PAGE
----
Kansas National Education Association (KNEA), our state’s teachers union, is an effective force that denies Kansas parents the choice as to where to send their children to school. The union also works hard to deny teachers choice in representation.
In Bullying Teachers: How Teachers Unions Secretly Push Teachers and Competitors Around, Joy Pullmann states the problem: “In routine tracking of education-related legislation, The Heartland Institute’s School Reform News has uncovered evidence that teachers unions across the country routinely inhibit teachers from joining or speaking out about competing, nonunion teachers associations.”
In 2011, House Bill 2229 would have given the state an equal access law regarding teacher associations. It stalled in the Senate and found no sponsors this year. In the meantime, public school principals in Kansas have refused to let Garry Sigle, executive director of the state’s AAE affiliate, even enter their schools because the local union affiliate would file a labor grievance against the schools if they did. Similar and repeated instances in the state are documented below.
The legislative page for this bill is Substitute HB 2229 by Committee on Federal and State Affairs — Teachers; professional employees association; equal access act. The last notation on the calendar is “Died in Senate Committee.” The bill would do these things, according to the supplemental note prepared by Kansas Legislative Research:
To give equal access for all professional employees’ associations to the professional employees physical or electronic school mailboxes;
To allow equal access for all professional employees’ associations to attend new teacher or employee school orientations and other meetings; and
To not designate any day or breaks in a school year by naming or referring to the name of any professional employees’ association.
KNEA opposed this legislation. The committee in which it died was chaired by Pete Brungardt. Brungardt’s campaign was supported by KNEA, but he was defeated in the August 2012 primary election.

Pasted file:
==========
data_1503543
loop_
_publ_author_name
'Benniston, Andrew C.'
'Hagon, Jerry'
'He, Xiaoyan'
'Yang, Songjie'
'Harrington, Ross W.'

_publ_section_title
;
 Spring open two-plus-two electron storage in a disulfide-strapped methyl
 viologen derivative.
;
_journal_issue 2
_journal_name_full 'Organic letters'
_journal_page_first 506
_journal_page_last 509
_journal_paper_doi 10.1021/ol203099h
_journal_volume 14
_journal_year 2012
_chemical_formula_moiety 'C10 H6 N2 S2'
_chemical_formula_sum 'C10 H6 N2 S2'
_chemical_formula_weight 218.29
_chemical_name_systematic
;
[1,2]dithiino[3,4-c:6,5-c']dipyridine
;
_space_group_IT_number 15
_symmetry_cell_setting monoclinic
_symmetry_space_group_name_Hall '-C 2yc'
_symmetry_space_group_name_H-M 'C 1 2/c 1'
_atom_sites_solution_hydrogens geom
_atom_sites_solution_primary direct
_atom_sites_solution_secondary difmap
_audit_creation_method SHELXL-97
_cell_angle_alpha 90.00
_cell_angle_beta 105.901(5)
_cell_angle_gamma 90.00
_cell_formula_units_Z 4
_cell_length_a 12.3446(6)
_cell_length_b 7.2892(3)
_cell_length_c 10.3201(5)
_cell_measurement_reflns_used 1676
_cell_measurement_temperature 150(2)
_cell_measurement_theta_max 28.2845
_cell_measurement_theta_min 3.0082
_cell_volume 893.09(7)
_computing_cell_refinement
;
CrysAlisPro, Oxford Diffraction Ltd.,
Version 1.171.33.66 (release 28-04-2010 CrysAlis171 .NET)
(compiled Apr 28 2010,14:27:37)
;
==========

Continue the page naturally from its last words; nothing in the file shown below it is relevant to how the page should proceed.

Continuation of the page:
Reporting more about Kansas, Pullmann writes:
Many superintendents and principals in Kansas will not even let Garry Sigle give teachers information about his nonunion teacher organization. One superintendent told Sigle, “Why would I want to [let you talk to teachers in my district] if I knew that would create an issue between me and a union I have to negotiate with?” Sigle said. He asked the superintendent how many of his district’s teachers were in the NEA. Thirty or 40 percent, the superintendent said. So Sigle asked to speak to the others. The superintendent wouldn’t allow Sigle to speak to even nonunionized teachers. In one school, Sigle had an appointment to speak at a teacher in-service. “When the local NEA found out, they raised such a ruckus that [the principal] had to call and cancel me.”
Sigle’s alma mater, Fort Hays State University, would not let him speak to students in their teaching program “because they have a student NEA group and just can’t seem to find time in their schedule.” Smith also highlighted access difficulties with student teacher programs in Utah. “I don’t think, as a school of higher education, it’s your job to limit the information your students get,” Sigle said. “It baffles me that a school would do that.”
A principal has told Sigle if he stepped foot into her school she would have to report him or the school’s NEA chapter would file a contract grievance against her. “She said, ‘I can’t even let you come into the building,’” Sigle said in astonishment.
Sigle’s op-ed in the Topeka Capital-Journal explained the problem in a different way, opening with:
As employees in a right-to-work state, teachers in Kansas have a choice about which employee association, if any, they wish to join. However, current state law does not treat all employee associations the same way.
In fact, the Kansas National Education Association has an unfair advantage, having state-sanctioned monopoly access to public school employees.
Kansas schools are lacking choice: none for students, little for teachers, topped off with coercion for taxpayers.